Meadow saffron

Meadow saffron

Meadow saffron ©Montgomeryshire WT

Meadow saffron

Scientific name: Colchicum autumnale
A late-blooming flower, Meadow saffron looks like a crocus, displaying similar pink flowers once its leaves have died back. It is a highly poisonous plant of meadows and woodland rides and clearings.

Species information


Height: 10-40cm

Conservation status

Classified as Near Threatened on the Vascular plant red data list for Great Britain.

When to see

September to September


Meadow saffron is a plant of damp hay meadows and woodland rides and clearings, but is also popular in gardens. It is also known as 'Autumn crocus' or 'Naked ladies'; the latter name stemming from the habit of the flowers appearing without any leaves. Its pink, crocus-like flowers appear in September, but this plant is, in fact, a colchicum - a bulbous plant, but not a true crocus. The leaves appear in the spring and may be confused with Ramsons - a potentially lethal mistake, since all parts of the plant are poisonous. The unimproved grasslands where this beautiful plant grows were typically managed for hay since the poisonous leaves die down prior to harvest.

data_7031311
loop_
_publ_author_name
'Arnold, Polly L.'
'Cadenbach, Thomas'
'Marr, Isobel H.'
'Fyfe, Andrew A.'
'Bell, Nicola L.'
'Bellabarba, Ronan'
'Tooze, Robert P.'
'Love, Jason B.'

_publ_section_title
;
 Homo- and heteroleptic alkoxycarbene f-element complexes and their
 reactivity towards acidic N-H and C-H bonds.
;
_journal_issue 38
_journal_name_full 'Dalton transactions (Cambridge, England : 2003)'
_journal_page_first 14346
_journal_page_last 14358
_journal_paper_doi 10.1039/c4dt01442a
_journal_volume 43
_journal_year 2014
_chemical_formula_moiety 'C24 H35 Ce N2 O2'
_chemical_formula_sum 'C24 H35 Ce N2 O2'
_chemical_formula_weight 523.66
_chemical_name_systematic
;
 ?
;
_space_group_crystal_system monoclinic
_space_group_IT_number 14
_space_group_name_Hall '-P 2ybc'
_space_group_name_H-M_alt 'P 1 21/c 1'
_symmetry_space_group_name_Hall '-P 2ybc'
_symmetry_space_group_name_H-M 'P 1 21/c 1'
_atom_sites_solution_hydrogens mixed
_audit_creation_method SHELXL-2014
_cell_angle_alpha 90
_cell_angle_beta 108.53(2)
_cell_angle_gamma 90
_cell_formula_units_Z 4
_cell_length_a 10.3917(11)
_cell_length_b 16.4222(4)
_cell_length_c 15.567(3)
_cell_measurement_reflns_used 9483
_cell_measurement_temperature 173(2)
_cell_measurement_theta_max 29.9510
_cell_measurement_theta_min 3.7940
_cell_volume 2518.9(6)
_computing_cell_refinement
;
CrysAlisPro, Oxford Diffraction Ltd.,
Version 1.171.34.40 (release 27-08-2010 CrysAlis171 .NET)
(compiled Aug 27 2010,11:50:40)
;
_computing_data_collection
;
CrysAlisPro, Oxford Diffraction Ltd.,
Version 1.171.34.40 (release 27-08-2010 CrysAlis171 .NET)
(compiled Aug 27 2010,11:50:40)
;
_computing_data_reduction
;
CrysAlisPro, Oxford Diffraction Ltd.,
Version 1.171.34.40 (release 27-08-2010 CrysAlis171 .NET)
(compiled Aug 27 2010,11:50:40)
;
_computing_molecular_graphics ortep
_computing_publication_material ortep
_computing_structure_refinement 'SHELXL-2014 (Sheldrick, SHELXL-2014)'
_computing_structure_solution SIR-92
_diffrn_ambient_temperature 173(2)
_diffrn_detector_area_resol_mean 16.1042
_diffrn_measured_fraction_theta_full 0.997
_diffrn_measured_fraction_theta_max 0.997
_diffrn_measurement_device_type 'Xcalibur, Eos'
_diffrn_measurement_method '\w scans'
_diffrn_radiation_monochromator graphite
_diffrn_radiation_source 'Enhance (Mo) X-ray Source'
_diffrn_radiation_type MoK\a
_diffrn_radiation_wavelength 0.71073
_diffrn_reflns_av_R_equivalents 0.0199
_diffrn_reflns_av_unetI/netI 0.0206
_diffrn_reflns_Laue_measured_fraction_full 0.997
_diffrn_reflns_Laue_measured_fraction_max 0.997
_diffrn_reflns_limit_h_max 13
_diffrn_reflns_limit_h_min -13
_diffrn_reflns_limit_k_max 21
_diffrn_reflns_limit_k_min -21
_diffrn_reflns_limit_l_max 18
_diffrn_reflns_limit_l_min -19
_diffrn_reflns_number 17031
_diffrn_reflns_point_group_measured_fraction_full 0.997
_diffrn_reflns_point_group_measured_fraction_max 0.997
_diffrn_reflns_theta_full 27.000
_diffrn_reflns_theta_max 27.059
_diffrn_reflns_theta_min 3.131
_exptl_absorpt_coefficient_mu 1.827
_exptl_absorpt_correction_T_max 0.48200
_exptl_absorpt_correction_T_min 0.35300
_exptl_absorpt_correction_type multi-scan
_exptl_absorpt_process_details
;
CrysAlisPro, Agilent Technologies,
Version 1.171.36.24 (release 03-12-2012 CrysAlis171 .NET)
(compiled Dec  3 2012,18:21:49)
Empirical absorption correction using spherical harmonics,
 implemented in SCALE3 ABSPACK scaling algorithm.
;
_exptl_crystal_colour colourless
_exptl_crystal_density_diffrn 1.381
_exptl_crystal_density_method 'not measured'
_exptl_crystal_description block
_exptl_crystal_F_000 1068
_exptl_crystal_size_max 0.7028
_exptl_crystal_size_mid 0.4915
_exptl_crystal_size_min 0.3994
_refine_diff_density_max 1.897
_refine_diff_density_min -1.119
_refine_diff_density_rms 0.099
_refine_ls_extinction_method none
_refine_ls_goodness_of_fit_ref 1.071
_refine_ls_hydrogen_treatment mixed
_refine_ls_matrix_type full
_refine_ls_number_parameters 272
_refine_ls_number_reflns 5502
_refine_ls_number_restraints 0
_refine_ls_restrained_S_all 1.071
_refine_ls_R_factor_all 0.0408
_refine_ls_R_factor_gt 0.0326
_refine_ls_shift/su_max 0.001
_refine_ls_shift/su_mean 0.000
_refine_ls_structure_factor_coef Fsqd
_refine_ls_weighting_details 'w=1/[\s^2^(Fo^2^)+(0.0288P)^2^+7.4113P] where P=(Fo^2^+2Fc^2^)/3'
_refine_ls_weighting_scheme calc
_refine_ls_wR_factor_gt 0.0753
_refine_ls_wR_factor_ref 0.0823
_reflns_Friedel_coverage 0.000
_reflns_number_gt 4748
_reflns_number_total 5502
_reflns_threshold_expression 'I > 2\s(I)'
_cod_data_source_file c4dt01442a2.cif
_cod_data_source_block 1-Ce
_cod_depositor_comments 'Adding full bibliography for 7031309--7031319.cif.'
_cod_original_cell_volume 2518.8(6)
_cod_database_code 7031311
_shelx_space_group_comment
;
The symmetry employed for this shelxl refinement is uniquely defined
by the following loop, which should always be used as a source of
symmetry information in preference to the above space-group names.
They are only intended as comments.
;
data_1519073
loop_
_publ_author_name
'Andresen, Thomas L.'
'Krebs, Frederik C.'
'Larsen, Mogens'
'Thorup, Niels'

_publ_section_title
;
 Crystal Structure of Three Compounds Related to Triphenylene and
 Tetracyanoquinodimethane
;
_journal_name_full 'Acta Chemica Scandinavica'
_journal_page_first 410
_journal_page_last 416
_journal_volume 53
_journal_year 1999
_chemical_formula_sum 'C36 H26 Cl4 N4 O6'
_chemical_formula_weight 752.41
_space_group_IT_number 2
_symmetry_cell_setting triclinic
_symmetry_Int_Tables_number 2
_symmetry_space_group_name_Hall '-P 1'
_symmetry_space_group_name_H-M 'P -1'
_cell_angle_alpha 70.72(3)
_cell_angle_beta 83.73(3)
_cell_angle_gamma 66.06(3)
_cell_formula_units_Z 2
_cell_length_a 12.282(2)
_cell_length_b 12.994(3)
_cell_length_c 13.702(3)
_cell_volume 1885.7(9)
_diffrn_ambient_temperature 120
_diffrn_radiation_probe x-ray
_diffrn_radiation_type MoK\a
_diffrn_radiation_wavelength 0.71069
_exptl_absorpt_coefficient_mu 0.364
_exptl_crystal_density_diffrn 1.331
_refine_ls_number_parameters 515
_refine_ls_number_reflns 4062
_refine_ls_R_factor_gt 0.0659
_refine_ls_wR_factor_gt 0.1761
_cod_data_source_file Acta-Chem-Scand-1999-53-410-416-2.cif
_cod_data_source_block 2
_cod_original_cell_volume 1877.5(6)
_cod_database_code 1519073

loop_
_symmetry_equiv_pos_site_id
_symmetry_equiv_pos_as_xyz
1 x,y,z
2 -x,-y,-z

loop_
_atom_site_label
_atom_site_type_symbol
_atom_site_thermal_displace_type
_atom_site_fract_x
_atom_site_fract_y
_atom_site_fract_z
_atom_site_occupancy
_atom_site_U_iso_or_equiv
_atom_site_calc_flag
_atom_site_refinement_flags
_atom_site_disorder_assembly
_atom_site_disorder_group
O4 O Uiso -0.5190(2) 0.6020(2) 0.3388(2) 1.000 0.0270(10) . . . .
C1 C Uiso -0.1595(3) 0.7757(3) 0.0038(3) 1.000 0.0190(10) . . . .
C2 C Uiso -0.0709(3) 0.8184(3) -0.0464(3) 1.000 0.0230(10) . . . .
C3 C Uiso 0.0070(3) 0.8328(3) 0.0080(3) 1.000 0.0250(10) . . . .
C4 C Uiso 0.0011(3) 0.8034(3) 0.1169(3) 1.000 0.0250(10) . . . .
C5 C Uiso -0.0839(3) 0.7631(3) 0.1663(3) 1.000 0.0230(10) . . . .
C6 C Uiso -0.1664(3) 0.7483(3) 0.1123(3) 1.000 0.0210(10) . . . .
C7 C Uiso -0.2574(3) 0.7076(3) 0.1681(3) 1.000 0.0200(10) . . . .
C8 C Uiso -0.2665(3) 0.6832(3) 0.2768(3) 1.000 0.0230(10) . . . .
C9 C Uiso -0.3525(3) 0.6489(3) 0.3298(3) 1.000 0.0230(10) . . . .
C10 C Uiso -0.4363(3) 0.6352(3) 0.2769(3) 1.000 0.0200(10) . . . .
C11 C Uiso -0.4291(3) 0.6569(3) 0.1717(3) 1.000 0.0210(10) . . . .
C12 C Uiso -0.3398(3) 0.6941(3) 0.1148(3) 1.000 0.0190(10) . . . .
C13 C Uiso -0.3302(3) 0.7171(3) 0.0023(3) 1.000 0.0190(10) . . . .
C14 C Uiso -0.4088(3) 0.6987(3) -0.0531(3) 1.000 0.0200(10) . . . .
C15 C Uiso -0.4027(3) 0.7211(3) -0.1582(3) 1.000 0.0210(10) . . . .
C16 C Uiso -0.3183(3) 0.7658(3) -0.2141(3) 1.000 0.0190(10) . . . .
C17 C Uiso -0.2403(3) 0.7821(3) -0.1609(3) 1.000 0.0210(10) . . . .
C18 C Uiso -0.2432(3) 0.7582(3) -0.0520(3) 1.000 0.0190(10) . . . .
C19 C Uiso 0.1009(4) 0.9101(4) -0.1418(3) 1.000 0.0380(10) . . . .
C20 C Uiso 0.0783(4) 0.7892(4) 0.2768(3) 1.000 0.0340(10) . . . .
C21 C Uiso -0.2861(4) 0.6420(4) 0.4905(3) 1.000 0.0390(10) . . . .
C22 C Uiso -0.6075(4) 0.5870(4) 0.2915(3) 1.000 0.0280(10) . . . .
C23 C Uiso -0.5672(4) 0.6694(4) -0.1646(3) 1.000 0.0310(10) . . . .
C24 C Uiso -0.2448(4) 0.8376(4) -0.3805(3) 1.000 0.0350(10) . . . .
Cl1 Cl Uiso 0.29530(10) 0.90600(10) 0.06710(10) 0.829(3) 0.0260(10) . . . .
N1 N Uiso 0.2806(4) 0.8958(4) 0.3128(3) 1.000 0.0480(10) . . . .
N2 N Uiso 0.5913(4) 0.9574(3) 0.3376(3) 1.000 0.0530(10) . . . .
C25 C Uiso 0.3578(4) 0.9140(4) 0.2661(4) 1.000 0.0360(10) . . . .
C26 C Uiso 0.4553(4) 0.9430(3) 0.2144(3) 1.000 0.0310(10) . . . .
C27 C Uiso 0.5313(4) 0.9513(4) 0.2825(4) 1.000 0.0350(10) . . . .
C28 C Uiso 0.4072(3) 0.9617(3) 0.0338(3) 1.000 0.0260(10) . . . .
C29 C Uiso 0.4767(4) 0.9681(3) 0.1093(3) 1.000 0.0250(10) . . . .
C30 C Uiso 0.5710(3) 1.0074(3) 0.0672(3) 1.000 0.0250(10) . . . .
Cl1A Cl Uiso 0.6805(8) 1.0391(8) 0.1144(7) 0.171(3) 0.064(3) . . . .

How to identify

Meadow saffron is a short plant that displays large, pink, crocus-like flowers with six petals. Its shiny, lance-like leaves die back before the flowers appear.


Largely restricted to Central and Southern England, and the Welsh borders. Scattered populations elsewhere.

Did you know?

The deadly poison of Meadow saffron, colchicine, is used to treat gout.

How people can help

The Wildlife Trusts look after many meadow habitats using traditional methods, such as hay-cutting, reseeding and grazing, for the benefit of local wildlife. We are also working closely with farmers and landowners to promote wildlife-friendly practices in these areas. You can help too: volunteer for your local Wildlife Trust and you could be involved in everything from stockwatching to surveying meadow flowers.